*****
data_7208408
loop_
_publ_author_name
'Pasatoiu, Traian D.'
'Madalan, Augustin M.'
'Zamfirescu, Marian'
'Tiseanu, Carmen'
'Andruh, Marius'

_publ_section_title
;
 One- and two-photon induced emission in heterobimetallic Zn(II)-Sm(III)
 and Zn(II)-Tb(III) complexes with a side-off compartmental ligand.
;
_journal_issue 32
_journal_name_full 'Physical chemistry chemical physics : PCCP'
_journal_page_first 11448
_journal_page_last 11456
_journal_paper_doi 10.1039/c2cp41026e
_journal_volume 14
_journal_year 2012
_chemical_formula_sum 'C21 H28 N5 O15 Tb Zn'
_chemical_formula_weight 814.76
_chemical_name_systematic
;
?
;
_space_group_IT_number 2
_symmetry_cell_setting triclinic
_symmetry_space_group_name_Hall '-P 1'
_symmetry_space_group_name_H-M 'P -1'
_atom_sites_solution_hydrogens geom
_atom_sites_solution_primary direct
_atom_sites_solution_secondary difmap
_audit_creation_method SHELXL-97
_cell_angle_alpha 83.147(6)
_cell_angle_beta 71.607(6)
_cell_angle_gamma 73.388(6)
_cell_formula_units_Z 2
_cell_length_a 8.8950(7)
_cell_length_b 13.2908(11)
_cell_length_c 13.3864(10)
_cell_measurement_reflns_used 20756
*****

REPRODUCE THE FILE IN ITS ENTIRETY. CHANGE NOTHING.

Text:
data_7208408
loop_
_publ_author_name
'Pasatoiu, Traian D.'
'Madalan, Augustin M.'
'Zamfirescu, Marian'
'Tiseanu, Carmen'
'Andruh, Marius'

_publ_section_title
;
 One- and two-photon induced emission in heterobimetallic Zn(II)-Sm(III)
 and Zn(II)-Tb(III) complexes with a side-off compartmental ligand.
;
_journal_issue 32
_journal_name_full 'Physical chemistry chemical physics : PCCP'
_journal_page_first 11448
_journal_page_last 11456
_journal_paper_doi 10.1039/c2cp41026e
_journal_volume 14
_journal_year 2012
_chemical_formula_sum 'C21 H28 N5 O15 Tb Zn'
_chemical_formula_weight 814.76
_chemical_name_systematic
;
?
;
_space_group_IT_number 2
_symmetry_cell_setting triclinic
_symmetry_space_group_name_Hall '-P 1'
_symmetry_space_group_name_H-M 'P -1'
_atom_sites_solution_hydrogens geom
_atom_sites_solution_primary direct
_atom_sites_solution_secondary difmap
_audit_creation_method SHELXL-97
_cell_angle_alpha 83.147(6)
_cell_angle_beta 71.607(6)
_cell_angle_gamma 73.388(6)
_cell_formula_units_Z 2
_cell_length_a 8.8950(7)
_cell_length_b 13.2908(11)
_cell_length_c 13.3864(10)
_cell_measurement_reflns_used 20756